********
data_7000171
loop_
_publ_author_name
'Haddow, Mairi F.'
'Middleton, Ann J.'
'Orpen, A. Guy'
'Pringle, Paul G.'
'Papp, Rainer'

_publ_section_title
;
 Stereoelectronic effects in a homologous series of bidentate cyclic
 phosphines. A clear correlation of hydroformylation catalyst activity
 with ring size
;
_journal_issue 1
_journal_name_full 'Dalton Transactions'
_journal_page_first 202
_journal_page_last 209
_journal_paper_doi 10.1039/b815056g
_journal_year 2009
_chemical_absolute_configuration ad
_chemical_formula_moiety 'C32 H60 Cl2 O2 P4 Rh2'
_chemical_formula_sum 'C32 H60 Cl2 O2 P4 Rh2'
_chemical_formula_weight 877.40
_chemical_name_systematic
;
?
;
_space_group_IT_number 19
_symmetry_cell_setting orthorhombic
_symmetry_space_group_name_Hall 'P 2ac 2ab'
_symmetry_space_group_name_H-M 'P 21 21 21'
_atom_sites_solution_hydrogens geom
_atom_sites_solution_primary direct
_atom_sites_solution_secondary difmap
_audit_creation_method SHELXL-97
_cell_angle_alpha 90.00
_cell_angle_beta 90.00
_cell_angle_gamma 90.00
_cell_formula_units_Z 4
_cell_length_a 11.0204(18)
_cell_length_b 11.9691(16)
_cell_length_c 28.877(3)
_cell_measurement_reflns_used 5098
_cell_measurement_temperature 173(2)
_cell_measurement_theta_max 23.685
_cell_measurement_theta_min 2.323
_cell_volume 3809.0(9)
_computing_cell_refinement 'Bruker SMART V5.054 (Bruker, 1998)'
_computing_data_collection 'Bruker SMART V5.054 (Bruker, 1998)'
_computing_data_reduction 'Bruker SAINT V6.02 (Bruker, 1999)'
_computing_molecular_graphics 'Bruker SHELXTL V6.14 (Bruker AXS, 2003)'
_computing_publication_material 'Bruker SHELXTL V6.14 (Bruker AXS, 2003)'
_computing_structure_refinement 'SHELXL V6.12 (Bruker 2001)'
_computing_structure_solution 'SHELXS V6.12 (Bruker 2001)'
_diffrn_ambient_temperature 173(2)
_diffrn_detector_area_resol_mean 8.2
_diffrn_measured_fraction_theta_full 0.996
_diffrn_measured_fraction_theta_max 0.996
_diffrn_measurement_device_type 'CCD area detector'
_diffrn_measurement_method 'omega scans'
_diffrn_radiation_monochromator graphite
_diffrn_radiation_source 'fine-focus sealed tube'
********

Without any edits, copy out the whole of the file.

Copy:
data_7000171
loop_
_publ_author_name
'Haddow, Mairi F.'
'Middleton, Ann J.'
'Orpen, A. Guy'
'Pringle, Paul G.'
'Papp, Rainer'

_publ_section_title
;
 Stereoelectronic effects in a homologous series of bidentate cyclic
 phosphines. A clear correlation of hydroformylation catalyst activity
 with ring size
;
_journal_issue 1
_journal_name_full 'Dalton Transactions'
_journal_page_first 202
_journal_page_last 209
_journal_paper_doi 10.1039/b815056g
_journal_year 2009
_chemical_absolute_configuration ad
_chemical_formula_moiety 'C32 H60 Cl2 O2 P4 Rh2'
_chemical_formula_sum 'C32 H60 Cl2 O2 P4 Rh2'
_chemical_formula_weight 877.40
_chemical_name_systematic
;
?
;
_space_group_IT_number 19
_symmetry_cell_setting orthorhombic
_symmetry_space_group_name_Hall 'P 2ac 2ab'
_symmetry_space_group_name_H-M 'P 21 21 21'
_atom_sites_solution_hydrogens geom
_atom_sites_solution_primary direct
_atom_sites_solution_secondary difmap
_audit_creation_method SHELXL-97
_cell_angle_alpha 90.00
_cell_angle_beta 90.00
_cell_angle_gamma 90.00
_cell_formula_units_Z 4
_cell_length_a 11.0204(18)
_cell_length_b 11.9691(16)
_cell_length_c 28.877(3)
_cell_measurement_reflns_used 5098
_cell_measurement_temperature 173(2)
_cell_measurement_theta_max 23.685
_cell_measurement_theta_min 2.323
_cell_volume 3809.0(9)
_computing_cell_refinement 'Bruker SMART V5.054 (Bruker, 1998)'
_computing_data_collection 'Bruker SMART V5.054 (Bruker, 1998)'
_computing_data_reduction 'Bruker SAINT V6.02 (Bruker, 1999)'
_computing_molecular_graphics 'Bruker SHELXTL V6.14 (Bruker AXS, 2003)'
_computing_publication_material 'Bruker SHELXTL V6.14 (Bruker AXS, 2003)'
_computing_structure_refinement 'SHELXL V6.12 (Bruker 2001)'
_computing_structure_solution 'SHELXS V6.12 (Bruker 2001)'
_diffrn_ambient_temperature 173(2)
_diffrn_detector_area_resol_mean 8.2
_diffrn_measured_fraction_theta_full 0.996
_diffrn_measured_fraction_theta_max 0.996
_diffrn_measurement_device_type 'CCD area detector'
_diffrn_measurement_method 'omega scans'
_diffrn_radiation_monochromator graphite
_diffrn_radiation_source 'fine-focus sealed tube'